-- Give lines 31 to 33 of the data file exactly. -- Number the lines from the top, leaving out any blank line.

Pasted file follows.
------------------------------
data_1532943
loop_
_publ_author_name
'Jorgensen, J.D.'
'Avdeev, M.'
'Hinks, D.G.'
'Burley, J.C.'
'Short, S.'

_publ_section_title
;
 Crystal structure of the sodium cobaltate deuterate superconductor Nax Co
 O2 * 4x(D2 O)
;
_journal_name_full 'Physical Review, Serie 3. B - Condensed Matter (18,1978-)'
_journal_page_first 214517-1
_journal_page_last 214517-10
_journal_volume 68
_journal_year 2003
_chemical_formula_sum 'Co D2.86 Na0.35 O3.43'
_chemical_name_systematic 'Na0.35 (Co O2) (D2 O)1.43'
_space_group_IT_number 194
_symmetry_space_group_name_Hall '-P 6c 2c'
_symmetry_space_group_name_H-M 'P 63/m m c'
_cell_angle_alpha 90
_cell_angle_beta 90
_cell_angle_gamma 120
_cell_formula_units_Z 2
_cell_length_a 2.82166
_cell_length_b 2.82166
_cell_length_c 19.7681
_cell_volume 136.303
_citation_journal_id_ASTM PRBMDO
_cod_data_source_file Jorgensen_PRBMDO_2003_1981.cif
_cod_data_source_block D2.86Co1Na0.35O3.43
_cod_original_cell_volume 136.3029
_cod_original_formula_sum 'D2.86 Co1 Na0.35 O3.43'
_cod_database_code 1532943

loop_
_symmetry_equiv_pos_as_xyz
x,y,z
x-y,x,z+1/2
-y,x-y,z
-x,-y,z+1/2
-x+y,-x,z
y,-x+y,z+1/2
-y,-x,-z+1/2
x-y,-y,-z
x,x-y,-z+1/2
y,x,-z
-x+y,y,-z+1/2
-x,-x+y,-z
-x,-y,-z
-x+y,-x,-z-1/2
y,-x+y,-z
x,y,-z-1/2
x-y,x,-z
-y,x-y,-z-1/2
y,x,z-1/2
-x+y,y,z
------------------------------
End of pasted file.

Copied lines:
_cell_volume 136.303
_citation_journal_id_ASTM PRBMDO
_cod_data_source_file Jorgensen_PRBMDO_2003_1981.cif